“If we do not address the food problem, we cannot survive”
Colin Green is a professor of water economics at the Flood Hazard Research Centre of Middlesex University, UK. He is an international authority on flood risk management and his research interests also include governance in relation to Integrated Water Resources Management and sustainable urban water management. He gives his thoughts on the urban versus rural water challenges, barriers to achieving the green economy, and the usefulness of economic instruments.
Our real challenge is food. Although urban water is an expensive problem, it doesn’t need much water and we can get away with, using water efficiently, perhaps 30m3 of water per person per year for all urban uses, but we need 1-3000 tonnes just to grow food. All that water used for growing food goes straight back into the atmosphere whereas the urban water we can reuse and recycle. So just getting enough water to the right areas where we can grow things is a real challenge.
The really expensive problem is sanitation and this is particularly a problem in urban communities. But in terms of water resources, it’s a rural problem we face. We cannot shift water from agriculture to urban areas because we know under the best conditions we will need to supply 13% more water to agriculture just to meet growth in food demands, and in the worst scenario we are going to have to increase agricultural water usage by 50% and we’re not sure we’ve got that water.
Why is water important for the green economy?
Water is so connected with everything else that if you don’t solve the water problem you don’t solve anything else. Water is coupled obviously to agriculture and food, to rural development, health, education and so on, and it is also really quite different to other resources. It is technically a low unit value bulk commodity. It’s got some similarities to electricity but unlike electricity it is heavy and incompressible so what we know about electricity we can’t necessarily apply to water. But the centrality of the issue is that if we cannot address the food problem, we cannot survive.
What are the main differences between the challenges facing developing and developed countries?
The honest answer is money. It becomes a lot easier to solve problems if you have more money. A major problem for low income countries is they start off being poor and they are having to spend so much of their income on buying food, so there’s not much left for investment through savings or taxation.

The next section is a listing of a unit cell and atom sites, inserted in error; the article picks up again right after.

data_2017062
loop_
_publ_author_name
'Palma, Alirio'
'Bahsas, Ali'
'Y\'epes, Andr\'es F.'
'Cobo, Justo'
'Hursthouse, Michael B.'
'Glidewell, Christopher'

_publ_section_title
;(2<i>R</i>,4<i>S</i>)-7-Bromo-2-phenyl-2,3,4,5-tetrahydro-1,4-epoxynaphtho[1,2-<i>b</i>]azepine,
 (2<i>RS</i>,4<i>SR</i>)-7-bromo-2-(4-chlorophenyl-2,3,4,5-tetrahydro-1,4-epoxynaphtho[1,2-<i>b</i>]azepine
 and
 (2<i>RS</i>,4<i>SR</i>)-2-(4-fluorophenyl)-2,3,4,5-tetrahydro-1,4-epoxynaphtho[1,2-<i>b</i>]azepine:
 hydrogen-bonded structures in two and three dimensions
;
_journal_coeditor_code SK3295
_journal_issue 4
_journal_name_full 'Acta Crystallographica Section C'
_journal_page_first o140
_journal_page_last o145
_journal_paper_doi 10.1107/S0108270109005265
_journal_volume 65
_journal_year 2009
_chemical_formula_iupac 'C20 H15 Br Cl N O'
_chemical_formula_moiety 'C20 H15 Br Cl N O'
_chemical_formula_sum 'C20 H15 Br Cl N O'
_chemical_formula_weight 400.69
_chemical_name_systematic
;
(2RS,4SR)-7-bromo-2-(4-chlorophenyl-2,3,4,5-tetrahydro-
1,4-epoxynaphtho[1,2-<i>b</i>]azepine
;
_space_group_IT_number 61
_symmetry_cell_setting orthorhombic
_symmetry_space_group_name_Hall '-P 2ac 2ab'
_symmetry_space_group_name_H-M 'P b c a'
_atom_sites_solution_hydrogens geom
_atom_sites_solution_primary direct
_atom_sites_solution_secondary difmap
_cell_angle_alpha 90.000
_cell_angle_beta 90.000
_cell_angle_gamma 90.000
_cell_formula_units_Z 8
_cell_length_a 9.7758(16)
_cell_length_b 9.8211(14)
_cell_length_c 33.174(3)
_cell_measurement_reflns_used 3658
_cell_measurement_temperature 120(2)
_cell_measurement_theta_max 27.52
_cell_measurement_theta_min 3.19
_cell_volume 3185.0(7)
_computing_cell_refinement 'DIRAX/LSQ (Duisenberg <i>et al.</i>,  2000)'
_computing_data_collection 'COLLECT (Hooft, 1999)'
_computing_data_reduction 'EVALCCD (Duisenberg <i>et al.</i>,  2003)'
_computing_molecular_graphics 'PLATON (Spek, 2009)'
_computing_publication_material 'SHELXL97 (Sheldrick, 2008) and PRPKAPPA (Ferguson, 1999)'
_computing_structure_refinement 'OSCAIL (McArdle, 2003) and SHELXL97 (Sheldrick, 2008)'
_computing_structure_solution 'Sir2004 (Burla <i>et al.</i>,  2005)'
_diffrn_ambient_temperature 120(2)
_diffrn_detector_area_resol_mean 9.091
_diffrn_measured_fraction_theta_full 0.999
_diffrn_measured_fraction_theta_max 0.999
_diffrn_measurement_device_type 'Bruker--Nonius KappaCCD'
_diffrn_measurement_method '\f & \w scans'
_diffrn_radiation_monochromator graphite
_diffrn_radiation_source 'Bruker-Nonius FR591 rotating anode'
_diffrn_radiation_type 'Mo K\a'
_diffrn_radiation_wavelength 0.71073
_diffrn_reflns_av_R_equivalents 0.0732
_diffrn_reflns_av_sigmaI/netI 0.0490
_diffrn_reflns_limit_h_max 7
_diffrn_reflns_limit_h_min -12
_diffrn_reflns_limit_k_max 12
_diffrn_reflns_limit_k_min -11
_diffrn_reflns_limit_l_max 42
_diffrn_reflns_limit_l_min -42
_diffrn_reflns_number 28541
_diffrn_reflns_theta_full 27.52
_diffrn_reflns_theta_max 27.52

You outline in your discussion paper what is needed to shift to green economy: bringing worst performers closer to best performers, changing to a sustainable mix of input resources, improving technological efficiencies, and reallocating water to higher value uses. What are the barriers to achieving these necessary changes?
It’s a problem of governance. Technically I think we know most of what we can do or should do. It’s doing it that’s the problem. We keep on seeing the difficulties of actually agreeing to and implementing measures. There is a fundamental problem there which is that water management requires cooperation, in space, between disciplines, and between communities. We’re going to have to learn very quickly about how to better cooperate.
How can we overcome this barrier?
If you go to the real core of it, I think we need to become much better at social relationships than we are at the moment. All of the solutions available have to be done by people working together. We hear again and again in terms of integrated catchment management that it’s essential to build up trust. How do we build up trust and what indeed is trust? These are the kind of questions we need to ask. We need to work out how we can influence people. This means listening to them and not just talking to them.
What are economic policy instruments?
Economic instruments involve using either charges or subsidies instead of regulations, or converting commodities into things that can be traded and creating a market-like situation. There is a lot of interest in this at the moment, and economists love anything that looks like a marketable commodity and will argue that in many cases these may be more effective or preferable to using straightforward regulation. I think you need to distinguish two situations. First, there are some cases where things have gotten into such a mess that maybe a market instrument is the only option left. For example, there are some countries that have allocated their water so badly that markets may be the only way to recover it. Then consider a second case where there are a whole range of options between regulation and market instruments. The question here is: when is one more effective than the other? It’s a matter of choice, not an either/or question necessarily.
What potential is there for economic instruments to promote water in the green economy?
I am cautious about the use of economic instruments. It may be that the most successful cases are those where we use a mix of instruments. I tend to think that Germany is about 30 years in advance of anybody else in urban water management. One of the things I like there is that they have separate charges for surface water drainage which is a real problem in urban areas. But that’s not the only thing they do. They also use regulations and information. Things together – maybe the answer is not to rely on a single instrument.
What are your expectations for the Zaragoza conference?
What I would like people to come away with are some practical tools and measures that they can use and knowledge of how they can use them, which will help their country, city, or region move towards a green economy. As the song from My Fair Lady goes, “don’t talk to me of love, show me, don’t give me the words, tell me how we can do it”.